As a further idea, that much-maligned competition could then also be revamped [again], slinging out PL U-23 teams and maybe inviting National League or even teams from other British Leagues in an invitational system. Or just leaving it for Leagues 1 and 2, which never hurt anyone to begin with.
And by having a league cup that is exclusive to EFL teams there is a much better chance of other teams getting to the final. And let’s face it, the top five aside, all the really big clubs are in the Championship these days anyway.
Imagine it. Full strength teams, better attendances (they could even regionalise it early on), a better chance of getting to the final and having a great day out. They’d probably take the Europa League place away but who wants to play a qualifier in Moldova in July anyway?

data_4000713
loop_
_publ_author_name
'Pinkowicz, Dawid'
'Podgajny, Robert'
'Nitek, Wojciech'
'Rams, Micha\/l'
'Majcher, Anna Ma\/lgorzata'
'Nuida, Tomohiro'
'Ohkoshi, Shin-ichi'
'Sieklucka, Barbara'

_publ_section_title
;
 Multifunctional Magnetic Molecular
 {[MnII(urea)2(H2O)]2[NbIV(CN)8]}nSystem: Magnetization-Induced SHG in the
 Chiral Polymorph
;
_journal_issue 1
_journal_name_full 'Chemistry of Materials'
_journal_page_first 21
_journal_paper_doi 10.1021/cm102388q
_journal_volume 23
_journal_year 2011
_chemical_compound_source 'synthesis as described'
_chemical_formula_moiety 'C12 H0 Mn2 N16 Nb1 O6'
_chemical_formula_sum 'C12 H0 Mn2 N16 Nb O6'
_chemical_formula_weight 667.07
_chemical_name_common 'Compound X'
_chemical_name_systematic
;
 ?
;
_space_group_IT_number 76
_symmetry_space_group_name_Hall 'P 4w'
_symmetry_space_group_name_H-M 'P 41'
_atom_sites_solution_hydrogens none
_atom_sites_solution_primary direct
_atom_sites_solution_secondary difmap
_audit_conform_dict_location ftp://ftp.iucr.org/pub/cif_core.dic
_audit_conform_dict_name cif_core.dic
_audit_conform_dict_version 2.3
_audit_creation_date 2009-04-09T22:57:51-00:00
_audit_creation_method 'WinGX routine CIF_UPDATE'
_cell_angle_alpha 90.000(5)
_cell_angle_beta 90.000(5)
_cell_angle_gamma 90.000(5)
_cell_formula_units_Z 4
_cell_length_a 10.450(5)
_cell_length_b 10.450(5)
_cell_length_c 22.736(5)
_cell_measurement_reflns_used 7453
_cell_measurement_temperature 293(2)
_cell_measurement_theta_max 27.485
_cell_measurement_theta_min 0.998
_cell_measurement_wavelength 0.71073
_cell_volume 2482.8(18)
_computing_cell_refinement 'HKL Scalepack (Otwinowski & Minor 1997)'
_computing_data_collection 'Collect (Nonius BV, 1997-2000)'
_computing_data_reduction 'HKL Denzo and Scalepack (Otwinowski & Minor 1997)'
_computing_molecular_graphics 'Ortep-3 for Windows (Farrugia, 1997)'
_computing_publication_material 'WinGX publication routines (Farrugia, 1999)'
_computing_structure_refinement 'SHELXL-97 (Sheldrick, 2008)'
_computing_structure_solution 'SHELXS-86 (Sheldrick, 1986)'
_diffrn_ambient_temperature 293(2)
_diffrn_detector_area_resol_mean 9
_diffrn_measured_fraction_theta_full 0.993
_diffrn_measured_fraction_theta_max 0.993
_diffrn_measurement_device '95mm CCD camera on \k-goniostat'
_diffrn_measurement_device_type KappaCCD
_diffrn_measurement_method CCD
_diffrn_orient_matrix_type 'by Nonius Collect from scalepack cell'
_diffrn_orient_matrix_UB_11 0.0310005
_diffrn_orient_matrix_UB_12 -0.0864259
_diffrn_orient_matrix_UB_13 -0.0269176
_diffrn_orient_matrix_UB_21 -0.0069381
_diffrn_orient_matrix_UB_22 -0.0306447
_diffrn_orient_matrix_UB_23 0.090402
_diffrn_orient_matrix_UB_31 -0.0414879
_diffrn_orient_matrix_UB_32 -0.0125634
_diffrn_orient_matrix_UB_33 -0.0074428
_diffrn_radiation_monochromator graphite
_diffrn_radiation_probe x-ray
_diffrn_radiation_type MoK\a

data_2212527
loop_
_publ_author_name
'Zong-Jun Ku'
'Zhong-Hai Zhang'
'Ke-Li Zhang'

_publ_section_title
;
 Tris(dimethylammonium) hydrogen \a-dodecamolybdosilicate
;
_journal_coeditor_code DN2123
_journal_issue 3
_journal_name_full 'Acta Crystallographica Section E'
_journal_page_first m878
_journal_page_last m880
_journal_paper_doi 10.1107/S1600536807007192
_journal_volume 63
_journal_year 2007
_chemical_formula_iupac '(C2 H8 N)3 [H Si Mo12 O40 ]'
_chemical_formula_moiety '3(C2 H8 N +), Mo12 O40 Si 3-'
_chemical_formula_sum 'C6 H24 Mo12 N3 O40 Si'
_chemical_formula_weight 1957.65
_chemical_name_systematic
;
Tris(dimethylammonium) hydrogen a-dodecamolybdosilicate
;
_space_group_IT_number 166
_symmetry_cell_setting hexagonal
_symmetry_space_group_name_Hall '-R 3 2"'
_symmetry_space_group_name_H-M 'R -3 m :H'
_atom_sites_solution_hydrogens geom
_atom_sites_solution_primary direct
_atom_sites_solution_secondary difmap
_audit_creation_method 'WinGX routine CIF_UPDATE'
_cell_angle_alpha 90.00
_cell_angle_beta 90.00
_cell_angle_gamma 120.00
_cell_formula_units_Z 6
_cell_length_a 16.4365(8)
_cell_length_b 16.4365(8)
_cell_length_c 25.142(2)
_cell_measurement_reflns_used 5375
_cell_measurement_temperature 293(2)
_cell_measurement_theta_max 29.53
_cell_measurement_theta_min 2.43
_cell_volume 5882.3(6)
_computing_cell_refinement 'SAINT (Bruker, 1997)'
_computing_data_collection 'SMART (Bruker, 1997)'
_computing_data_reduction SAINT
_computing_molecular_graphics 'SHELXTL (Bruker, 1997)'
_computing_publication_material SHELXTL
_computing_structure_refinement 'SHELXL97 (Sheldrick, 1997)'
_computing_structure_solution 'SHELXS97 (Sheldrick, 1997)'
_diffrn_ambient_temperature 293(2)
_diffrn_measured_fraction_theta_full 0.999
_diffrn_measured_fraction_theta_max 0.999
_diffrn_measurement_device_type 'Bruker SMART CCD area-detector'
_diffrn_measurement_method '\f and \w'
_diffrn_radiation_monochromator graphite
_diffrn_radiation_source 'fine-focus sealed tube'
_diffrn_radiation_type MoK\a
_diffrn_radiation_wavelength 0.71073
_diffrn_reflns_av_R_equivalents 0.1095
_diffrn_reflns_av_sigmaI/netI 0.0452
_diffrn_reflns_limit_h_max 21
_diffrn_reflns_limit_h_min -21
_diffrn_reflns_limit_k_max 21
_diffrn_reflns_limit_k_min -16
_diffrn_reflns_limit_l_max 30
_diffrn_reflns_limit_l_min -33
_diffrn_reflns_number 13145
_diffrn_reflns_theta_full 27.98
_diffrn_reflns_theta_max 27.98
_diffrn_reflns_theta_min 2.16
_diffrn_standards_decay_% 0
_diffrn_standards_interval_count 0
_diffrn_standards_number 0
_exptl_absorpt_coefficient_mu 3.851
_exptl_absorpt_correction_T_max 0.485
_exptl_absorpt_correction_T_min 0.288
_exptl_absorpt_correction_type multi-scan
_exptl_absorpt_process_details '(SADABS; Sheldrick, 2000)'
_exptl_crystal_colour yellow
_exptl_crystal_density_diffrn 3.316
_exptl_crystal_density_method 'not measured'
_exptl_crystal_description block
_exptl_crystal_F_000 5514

Imagine a quarter final line up (with your club – if they aren’t in it already – replacing one of them) of:
Aston Villa v Leeds
Bolton v Middlesbrough
Wolves v Nottingham Forest
Norwich v Sunderland
The reason I picked these particular fixtures? They have all been League Cup Finals at Wembley since 1980. The EFL doesn’t need the PL to put a good cup on.
Take Birmingham City and Swansea out and the winners of the League Cup since 2004 have been Chelsea (three times), Manchester United (four times), Manchester City (twice), Tottenham and Liverpool.
So they might not like it, but the ungrateful sods don’t mind hoovering up all the wins and leaving the scraps for everyone else. But what do they bring to the occasion?
1.Managers and players who would rather be elsewhere
2.Reserve or youth teams getting game time or their fitness back.